The third chapter, 'Defamation' focuses productively on how Caravaggio's notoriety was a socially constituted discourse in an honour society, and the issue of how material objects of paintings and drawings participated in this system. Olson particularly emphasises the role of Baglione's criticism in the building of Caravaggio's reputation. Olson also turns his critical lens to Giulio Mancini, another of Caravaggio's critics from whose works much interpretation has been unproblematically extracted, for example Mancini's role in perpetuating the here-say that the model for the Virgin in the controversial altarpiece 'Death of the Virgin' was modelled on a drowned prostitute from Rome's red-light district. This forms the basis of the appropriately entitled fourth chapter 'Corruption', and concluding chapter 'Fallout'. Here Olson returns to a close reading of Mancini's commentary on the painting of the cadaverous Virgin to suggest that the critic's involvement with forensic anatomy as a coroner at Santo Spirito, and subsequent familiarity with the sorts of marginalised bodies that were opened up in the pursuit of anatomical knowledge influenced his highly subjective reception of the painting. Some of this is familiar research territory for the author, but vitally new is his framing of the reception of the dead Virgin altarpiece amid the aesthetics of other virginal bodies in visual and material culture in Rome in the years around 1600, for example the disinterment of St. Cecilia, and the arrival of the relic of Teresa of Avila. Through this focus Olson draws parallels between the paradigmatic similarities in the treatment of pathological matter of dissected bodies with those 'processi' that determined the status of saintly bodies and their relic remains. It is now almost impossible to see the rejected 'Death of the Virgin' outside of this context of anatomical knowledge, and perhaps surprising that Olson has not made more of the visual contiguity between this painting and other visionings of anatomical medicine that have occupied scholars of the early modern period for some time.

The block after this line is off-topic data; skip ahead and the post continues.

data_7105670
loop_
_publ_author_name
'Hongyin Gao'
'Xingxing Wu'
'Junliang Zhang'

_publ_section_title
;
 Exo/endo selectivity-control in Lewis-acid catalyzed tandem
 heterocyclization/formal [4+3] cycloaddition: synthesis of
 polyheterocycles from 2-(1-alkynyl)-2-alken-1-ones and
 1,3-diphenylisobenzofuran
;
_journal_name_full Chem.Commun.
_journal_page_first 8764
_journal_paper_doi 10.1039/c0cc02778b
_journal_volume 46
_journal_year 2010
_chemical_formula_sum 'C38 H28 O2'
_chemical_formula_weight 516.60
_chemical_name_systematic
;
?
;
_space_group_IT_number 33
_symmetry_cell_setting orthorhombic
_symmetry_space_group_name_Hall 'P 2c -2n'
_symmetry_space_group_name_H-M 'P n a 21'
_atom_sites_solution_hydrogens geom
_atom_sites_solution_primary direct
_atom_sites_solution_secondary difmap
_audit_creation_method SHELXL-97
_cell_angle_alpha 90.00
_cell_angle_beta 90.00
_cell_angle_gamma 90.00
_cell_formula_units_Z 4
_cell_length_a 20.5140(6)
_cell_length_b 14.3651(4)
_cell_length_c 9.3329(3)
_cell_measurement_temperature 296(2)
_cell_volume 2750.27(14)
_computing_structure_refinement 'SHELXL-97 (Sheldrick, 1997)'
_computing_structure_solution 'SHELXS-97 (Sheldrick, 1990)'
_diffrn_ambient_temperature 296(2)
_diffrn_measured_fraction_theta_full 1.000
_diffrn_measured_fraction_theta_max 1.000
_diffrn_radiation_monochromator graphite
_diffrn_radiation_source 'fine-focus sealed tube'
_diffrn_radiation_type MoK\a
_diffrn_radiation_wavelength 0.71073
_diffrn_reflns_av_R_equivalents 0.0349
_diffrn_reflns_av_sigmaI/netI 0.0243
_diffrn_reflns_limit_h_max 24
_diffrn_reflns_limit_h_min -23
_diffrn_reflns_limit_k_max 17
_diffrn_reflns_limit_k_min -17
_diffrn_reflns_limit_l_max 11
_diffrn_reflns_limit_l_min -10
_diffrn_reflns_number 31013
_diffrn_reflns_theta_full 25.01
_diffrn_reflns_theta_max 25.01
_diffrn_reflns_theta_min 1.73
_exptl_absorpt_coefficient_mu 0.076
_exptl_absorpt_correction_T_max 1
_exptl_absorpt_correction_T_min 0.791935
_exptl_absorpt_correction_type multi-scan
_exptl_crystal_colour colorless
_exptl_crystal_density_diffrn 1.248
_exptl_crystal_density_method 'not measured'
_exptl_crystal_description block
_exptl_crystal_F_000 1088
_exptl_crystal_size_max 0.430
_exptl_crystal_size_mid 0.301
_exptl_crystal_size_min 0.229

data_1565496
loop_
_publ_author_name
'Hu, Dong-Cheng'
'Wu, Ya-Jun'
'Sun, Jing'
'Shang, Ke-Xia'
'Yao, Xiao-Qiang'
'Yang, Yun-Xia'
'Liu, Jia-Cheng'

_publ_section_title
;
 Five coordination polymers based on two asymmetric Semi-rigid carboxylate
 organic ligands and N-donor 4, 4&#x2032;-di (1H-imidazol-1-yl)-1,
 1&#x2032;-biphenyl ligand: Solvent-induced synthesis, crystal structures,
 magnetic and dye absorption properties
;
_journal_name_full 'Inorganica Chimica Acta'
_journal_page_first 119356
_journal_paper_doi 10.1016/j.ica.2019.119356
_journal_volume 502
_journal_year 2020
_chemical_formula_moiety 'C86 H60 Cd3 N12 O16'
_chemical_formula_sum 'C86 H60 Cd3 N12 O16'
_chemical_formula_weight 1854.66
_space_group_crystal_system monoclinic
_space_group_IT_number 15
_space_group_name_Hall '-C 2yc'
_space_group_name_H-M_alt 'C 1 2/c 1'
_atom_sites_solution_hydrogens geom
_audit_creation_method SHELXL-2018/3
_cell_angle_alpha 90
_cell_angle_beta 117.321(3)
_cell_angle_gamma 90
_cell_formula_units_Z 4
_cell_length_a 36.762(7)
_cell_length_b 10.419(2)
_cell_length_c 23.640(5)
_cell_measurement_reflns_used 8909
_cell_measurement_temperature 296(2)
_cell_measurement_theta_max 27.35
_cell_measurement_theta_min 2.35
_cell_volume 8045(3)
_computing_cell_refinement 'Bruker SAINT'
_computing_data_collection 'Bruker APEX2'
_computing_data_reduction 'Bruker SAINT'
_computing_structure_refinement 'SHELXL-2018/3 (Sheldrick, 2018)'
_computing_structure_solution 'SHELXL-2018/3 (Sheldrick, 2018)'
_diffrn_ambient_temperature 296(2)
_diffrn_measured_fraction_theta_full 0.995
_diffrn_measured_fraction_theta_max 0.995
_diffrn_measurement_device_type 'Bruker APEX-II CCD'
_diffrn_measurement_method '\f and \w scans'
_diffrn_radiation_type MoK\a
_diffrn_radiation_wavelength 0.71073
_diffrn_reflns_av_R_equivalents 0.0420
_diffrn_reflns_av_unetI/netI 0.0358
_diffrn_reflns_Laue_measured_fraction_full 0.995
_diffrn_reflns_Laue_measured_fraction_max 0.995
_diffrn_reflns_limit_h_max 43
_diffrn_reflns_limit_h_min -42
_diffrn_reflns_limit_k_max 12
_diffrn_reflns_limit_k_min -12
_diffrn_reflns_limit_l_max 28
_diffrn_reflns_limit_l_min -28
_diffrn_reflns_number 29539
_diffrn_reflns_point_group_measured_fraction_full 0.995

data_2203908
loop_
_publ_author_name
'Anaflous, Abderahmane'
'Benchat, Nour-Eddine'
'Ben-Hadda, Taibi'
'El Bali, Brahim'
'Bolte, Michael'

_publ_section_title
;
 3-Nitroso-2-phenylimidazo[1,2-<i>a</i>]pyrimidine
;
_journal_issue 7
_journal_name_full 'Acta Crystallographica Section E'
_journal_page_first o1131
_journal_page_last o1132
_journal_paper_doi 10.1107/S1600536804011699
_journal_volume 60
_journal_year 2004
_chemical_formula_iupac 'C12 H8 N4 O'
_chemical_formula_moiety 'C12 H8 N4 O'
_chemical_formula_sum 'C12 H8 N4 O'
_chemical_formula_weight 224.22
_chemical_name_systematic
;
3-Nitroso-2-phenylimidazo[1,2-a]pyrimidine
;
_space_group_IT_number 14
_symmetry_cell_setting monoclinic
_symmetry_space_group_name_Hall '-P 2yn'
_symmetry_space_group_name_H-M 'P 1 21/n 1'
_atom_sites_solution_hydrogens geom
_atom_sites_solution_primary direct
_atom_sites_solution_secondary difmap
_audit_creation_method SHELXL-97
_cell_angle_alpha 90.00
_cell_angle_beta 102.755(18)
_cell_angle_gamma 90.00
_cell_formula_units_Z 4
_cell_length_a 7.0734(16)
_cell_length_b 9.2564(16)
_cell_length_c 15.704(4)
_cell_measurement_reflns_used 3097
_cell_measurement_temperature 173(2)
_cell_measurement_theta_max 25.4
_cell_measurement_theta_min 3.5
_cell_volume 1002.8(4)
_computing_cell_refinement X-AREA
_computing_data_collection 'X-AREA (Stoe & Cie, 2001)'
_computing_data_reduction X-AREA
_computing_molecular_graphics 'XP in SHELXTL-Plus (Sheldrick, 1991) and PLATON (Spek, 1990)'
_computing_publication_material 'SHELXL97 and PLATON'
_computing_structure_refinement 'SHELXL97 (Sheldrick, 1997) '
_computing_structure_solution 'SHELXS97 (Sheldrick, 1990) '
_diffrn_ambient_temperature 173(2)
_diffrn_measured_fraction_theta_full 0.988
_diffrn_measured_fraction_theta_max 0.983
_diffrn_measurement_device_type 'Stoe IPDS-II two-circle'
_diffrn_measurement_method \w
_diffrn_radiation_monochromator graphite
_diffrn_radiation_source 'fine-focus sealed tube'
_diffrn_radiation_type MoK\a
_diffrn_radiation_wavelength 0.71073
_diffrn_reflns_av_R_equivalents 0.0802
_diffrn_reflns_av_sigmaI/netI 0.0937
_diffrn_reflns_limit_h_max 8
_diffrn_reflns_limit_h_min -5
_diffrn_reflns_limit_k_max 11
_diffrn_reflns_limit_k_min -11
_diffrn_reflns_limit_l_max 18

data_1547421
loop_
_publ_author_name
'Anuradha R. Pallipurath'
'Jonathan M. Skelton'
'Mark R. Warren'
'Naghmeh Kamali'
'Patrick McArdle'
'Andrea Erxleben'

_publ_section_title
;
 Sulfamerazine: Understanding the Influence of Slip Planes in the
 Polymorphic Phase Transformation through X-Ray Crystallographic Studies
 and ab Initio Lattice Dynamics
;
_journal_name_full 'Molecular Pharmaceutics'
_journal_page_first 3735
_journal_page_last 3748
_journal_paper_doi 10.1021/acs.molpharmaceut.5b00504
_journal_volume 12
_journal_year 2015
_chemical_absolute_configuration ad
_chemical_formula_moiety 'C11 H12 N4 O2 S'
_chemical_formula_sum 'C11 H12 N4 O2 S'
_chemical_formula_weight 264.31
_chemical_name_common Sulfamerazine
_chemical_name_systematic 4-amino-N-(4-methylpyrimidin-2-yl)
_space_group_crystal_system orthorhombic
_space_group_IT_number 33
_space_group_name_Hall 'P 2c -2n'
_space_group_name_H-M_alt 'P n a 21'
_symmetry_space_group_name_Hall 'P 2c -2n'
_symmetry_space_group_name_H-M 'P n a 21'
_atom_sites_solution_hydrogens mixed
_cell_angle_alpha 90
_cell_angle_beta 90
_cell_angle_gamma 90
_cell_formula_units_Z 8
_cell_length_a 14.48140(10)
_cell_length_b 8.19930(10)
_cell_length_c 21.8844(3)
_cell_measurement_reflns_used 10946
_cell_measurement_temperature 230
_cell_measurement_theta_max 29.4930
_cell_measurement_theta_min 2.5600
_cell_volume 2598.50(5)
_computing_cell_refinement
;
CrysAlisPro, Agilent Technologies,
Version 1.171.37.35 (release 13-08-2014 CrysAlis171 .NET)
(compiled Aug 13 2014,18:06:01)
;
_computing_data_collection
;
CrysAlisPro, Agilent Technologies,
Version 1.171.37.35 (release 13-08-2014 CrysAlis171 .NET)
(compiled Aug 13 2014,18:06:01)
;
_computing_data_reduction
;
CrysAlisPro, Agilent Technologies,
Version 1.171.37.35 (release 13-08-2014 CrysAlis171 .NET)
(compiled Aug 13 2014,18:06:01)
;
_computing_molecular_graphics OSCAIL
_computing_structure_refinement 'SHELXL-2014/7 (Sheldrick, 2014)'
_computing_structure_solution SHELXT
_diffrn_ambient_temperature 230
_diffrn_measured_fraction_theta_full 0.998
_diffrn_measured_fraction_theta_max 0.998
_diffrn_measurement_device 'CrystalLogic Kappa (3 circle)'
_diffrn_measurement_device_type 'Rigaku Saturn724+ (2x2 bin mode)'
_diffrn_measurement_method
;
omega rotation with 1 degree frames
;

Olson's book draws as much on researched historical material as it does on postmodern theories of the image, and it is for this that his more ambitious arguments are steadfastly anchored. The pages of Caravaggio's Pitiful Relics are highlighted with flashes of drama and poetry, with chapters often summed up through virtuoso conceits of writing and imagery. In this Olson may teeter close to being seduced by the dark arts of Caravaggio's mythology, but his study is based firmly in the world of matter, and it does little to detract from a thrilling piece of scholarship which deserves to reset and reappraise the reception of an overly canonised artist for both a scholarly and general readership.